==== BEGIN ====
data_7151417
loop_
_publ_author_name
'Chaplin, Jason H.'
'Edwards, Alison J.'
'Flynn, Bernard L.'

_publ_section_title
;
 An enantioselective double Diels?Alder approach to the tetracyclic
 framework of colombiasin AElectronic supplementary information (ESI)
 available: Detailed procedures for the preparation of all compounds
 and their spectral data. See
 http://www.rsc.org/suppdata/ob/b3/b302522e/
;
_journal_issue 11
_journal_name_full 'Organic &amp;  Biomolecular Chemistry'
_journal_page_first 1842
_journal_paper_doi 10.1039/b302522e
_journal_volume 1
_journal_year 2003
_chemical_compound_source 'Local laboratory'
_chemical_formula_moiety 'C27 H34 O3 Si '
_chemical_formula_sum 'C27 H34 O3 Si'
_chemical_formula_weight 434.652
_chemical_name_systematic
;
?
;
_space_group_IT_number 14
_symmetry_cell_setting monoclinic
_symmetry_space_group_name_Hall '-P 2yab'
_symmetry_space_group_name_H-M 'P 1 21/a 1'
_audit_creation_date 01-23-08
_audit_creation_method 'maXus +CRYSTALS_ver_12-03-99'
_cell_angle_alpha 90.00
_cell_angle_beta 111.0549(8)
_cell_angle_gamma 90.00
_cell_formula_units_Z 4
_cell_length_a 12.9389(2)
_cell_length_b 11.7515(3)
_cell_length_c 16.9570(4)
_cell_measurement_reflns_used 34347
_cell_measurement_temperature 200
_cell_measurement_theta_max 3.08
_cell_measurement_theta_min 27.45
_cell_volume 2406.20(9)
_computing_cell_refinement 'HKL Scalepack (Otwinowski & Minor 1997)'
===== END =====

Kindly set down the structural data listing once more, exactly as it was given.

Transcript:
data_7151417
loop_
_publ_author_name
'Chaplin, Jason H.'
'Edwards, Alison J.'
'Flynn, Bernard L.'

_publ_section_title
;
 An enantioselective double Diels?Alder approach to the tetracyclic
 framework of colombiasin AElectronic supplementary information (ESI)
 available: Detailed procedures for the preparation of all compounds
 and their spectral data. See
 http://www.rsc.org/suppdata/ob/b3/b302522e/
;
_journal_issue 11
_journal_name_full 'Organic &amp;  Biomolecular Chemistry'
_journal_page_first 1842
_journal_paper_doi 10.1039/b302522e
_journal_volume 1
_journal_year 2003
_chemical_compound_source 'Local laboratory'
_chemical_formula_moiety 'C27 H34 O3 Si '
_chemical_formula_sum 'C27 H34 O3 Si'
_chemical_formula_weight 434.652
_chemical_name_systematic
;
?
;
_space_group_IT_number 14
_symmetry_cell_setting monoclinic
_symmetry_space_group_name_Hall '-P 2yab'
_symmetry_space_group_name_H-M 'P 1 21/a 1'
_audit_creation_date 01-23-08
_audit_creation_method 'maXus +CRYSTALS_ver_12-03-99'
_cell_angle_alpha 90.00
_cell_angle_beta 111.0549(8)
_cell_angle_gamma 90.00
_cell_formula_units_Z 4
_cell_length_a 12.9389(2)
_cell_length_b 11.7515(3)
_cell_length_c 16.9570(4)
_cell_measurement_reflns_used 34347
_cell_measurement_temperature 200
_cell_measurement_theta_max 3.08
_cell_measurement_theta_min 27.45
_cell_volume 2406.20(9)
_computing_cell_refinement 'HKL Scalepack (Otwinowski & Minor 1997)'